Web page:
Former ICE agent Cory Voorhis' name was in the news throughout December thanks to the troubled nomination of Stephanie Villafuerte as U.S. Attorney.
Representative Mike Coffman cited Voorhis in a letter to Attorney General Eric Holder requesting an investigation of Villafuerte in connection to the improper accessing of a criminal database -- the same act for which Voorhis was fired (and later acquitted at trial). And Alabama Senator Jeff Sessions mentioned Voorhis (mangling his moniker in the process) to Homeland Security secretary Janet Napolitano during a judiciary committee hearing shortly before asking that consideration of Villafuerte's nomination be delayed.
All of this would seem to bode well for Voorhis in regard to a Merit Systems Protection Board hearing about his firing later this month. But according to Tom Muther, Voorhis' attorney, there's been an unexpected twist. Namely, discussions about a possible settlement promptly stopped as soon as Villafuerte formally withdrew her name from nomination
Prior to that, things had seemed to be swinging Voorhis' way. His MSPB hearing had been scheduled for December 9 and 10, but ICE wanted to severely limit the number of supporters and members of the media who could attend, arguing that the space (in the ICE offices in Centennial) wouldn't accommodate more than a handful of people. However, Muther says, the situation changed after the proposed ICE restrictions were publicized.
MSPB judge Jeremiah Cassidy, who was originally slated to conduct the hearing via videoconference, agreed to come to Denver and hear the case in person. As such, the hearing was rescheduled for January 27 and 28 at the Byron G. Rogers Federal Building at 1961 Stout Street, in a tax courtroom that Muther believes has room for as many as a hundred attendees. Muther expects a decision within thirty days or so afterward.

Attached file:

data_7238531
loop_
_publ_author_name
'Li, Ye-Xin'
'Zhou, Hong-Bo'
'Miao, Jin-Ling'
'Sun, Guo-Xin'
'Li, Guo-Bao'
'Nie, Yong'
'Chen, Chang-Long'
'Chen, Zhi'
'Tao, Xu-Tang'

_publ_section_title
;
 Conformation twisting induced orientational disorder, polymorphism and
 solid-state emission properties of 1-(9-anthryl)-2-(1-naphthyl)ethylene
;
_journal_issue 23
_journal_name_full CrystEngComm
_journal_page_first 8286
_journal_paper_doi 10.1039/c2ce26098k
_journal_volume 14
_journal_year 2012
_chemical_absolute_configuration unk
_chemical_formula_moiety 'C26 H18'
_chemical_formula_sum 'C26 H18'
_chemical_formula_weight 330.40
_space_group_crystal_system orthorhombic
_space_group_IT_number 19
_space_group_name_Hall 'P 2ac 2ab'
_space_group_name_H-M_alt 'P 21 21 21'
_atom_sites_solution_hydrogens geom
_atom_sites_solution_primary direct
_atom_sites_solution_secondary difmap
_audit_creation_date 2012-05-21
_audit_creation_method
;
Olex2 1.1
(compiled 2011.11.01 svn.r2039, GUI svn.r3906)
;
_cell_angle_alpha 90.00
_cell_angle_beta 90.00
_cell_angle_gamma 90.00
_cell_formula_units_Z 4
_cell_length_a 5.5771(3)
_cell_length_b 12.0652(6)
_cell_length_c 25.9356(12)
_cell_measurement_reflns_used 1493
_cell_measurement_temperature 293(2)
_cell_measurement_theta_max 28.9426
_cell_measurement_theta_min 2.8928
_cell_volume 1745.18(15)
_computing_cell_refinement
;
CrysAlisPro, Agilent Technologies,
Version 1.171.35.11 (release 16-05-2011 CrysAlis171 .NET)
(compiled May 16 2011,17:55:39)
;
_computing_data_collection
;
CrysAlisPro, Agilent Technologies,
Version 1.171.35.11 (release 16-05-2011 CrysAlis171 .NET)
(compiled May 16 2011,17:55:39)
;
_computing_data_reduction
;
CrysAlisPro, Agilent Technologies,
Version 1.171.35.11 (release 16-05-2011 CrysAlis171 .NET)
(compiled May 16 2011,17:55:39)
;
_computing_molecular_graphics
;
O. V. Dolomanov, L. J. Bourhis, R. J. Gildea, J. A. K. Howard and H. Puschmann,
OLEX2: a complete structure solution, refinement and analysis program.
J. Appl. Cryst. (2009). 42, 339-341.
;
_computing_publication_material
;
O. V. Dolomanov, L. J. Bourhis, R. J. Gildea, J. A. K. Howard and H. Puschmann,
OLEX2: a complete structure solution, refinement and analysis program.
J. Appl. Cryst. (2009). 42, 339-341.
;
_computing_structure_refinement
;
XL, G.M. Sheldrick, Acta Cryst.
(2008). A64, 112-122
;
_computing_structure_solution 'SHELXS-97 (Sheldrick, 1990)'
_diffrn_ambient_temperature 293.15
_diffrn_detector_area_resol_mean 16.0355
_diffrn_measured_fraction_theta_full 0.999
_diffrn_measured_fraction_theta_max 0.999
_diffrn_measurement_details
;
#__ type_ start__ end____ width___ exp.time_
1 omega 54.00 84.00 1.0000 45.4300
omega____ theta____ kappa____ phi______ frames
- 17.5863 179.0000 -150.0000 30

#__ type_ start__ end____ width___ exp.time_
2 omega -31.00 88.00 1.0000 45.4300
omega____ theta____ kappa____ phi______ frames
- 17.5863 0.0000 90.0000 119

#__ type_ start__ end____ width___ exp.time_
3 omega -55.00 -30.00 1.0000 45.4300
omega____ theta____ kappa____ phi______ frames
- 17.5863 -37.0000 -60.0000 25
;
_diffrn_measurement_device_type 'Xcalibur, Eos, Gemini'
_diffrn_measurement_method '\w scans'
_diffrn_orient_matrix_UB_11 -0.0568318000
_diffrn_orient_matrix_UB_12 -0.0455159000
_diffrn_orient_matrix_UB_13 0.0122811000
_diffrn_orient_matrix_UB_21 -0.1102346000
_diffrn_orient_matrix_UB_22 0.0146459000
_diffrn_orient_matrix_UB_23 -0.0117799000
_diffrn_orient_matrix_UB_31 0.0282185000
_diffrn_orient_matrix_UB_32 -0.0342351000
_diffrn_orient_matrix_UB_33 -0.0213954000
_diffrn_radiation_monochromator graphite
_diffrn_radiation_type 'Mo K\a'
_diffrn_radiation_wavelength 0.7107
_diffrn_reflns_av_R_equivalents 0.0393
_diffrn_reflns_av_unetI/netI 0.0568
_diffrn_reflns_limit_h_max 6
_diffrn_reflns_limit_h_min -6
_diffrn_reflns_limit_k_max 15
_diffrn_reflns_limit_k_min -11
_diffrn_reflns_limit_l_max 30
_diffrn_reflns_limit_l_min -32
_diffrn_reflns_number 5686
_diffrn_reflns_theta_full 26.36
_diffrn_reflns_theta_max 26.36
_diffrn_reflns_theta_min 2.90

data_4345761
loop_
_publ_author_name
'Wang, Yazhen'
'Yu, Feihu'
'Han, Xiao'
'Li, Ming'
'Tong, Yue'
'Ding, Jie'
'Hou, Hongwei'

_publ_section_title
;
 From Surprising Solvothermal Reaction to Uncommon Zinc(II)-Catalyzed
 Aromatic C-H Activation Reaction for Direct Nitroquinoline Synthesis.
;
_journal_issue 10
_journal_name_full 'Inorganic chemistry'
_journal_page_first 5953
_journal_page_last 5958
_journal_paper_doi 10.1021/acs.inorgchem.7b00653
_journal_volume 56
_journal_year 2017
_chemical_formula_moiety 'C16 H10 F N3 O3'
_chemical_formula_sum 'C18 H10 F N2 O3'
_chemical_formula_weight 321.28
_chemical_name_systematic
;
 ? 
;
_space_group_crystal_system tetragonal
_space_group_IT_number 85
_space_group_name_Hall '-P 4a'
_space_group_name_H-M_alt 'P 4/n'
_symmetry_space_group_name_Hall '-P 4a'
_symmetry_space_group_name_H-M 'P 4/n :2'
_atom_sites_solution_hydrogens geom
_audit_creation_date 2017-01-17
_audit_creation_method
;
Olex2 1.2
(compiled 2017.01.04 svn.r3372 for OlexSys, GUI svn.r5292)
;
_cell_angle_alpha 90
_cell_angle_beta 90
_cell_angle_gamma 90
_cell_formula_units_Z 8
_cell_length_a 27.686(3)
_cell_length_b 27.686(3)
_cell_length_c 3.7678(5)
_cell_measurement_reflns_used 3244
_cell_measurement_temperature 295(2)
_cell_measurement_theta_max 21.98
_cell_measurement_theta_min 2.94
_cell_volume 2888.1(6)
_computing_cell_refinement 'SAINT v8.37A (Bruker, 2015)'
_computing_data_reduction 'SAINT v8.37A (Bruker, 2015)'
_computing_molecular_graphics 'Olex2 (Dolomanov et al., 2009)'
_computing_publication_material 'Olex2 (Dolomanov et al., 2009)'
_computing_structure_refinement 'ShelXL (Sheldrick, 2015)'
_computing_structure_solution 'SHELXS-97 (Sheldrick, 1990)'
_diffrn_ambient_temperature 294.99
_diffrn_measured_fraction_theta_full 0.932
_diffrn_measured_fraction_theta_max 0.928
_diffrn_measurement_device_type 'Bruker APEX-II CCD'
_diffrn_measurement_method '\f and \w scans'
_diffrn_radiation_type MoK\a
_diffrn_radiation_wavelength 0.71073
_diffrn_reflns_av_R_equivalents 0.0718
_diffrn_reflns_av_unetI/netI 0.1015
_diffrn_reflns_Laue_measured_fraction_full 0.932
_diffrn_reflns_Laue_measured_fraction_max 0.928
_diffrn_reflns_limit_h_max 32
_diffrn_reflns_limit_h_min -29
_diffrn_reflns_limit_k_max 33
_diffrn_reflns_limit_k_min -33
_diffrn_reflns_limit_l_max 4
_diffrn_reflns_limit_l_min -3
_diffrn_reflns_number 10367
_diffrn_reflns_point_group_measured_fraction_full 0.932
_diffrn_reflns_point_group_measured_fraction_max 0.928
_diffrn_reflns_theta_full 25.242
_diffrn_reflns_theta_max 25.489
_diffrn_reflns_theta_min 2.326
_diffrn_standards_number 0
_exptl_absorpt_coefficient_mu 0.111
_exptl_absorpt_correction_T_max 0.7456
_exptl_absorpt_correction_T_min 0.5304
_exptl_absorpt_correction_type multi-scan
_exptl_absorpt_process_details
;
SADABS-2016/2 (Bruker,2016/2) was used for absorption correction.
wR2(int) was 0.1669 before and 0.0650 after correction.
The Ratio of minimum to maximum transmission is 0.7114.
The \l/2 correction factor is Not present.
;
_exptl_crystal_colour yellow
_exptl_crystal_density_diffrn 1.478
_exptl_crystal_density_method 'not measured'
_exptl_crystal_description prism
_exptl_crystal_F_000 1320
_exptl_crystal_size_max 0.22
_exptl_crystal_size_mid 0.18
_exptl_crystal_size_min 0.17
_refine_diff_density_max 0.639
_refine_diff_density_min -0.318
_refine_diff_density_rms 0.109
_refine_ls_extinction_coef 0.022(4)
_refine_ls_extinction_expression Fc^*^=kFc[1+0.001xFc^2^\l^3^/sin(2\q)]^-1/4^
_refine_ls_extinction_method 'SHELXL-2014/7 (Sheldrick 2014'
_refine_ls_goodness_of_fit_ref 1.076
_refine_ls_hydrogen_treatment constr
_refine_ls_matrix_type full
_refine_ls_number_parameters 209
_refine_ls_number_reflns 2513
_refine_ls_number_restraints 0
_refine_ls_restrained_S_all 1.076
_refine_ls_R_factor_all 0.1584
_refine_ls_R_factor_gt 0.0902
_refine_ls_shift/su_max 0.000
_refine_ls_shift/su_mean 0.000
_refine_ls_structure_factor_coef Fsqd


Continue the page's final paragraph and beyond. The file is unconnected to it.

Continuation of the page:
Then, on December 14, Villafuerte decided that she would no longer participate in the U.S. Attorney sweepstakes. And since then? "It's safe to say that since Villafuerte withdrew, the agency has not approached us with a settlement," Muther notes.
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Muther declines to speculate about why this has been the case. But those with a conspiratorial bent may wonder if the push for a settlement was motivated by the desire to resolve the Voorhis conflict in order to smooth the way for Villafuerte's confirmation -- and when she stepped back, that motivation vanished, causing settlement offers to fall down the priority list.
Whatever the case, Muther remains optimistic, in part because of another development on the national front: Erroll Southers, President Barack Obama's nominee to front the Transportation Security Administration, has admitted that twenty years ago, he accessed the same kind of criminal database as did Voorhis, but for more personal reasons -- he was looking for information about his ex-wife's boyfriend. And yet he continues to be backed by the current administration.
Given all this ammo, wouldn't Muther prefer to go forward with the hearing? Not necessarily.
"Cory's primary goal is to return to his life and be able to fulfill his law enforcement career as he intended all along," he says. "So, from the perspective of expediency and efficiency -- from the perspective of getting Cory some relief as soon as possible -- we're more than open to a settlement. It's just the agency that has been unbending in that regard."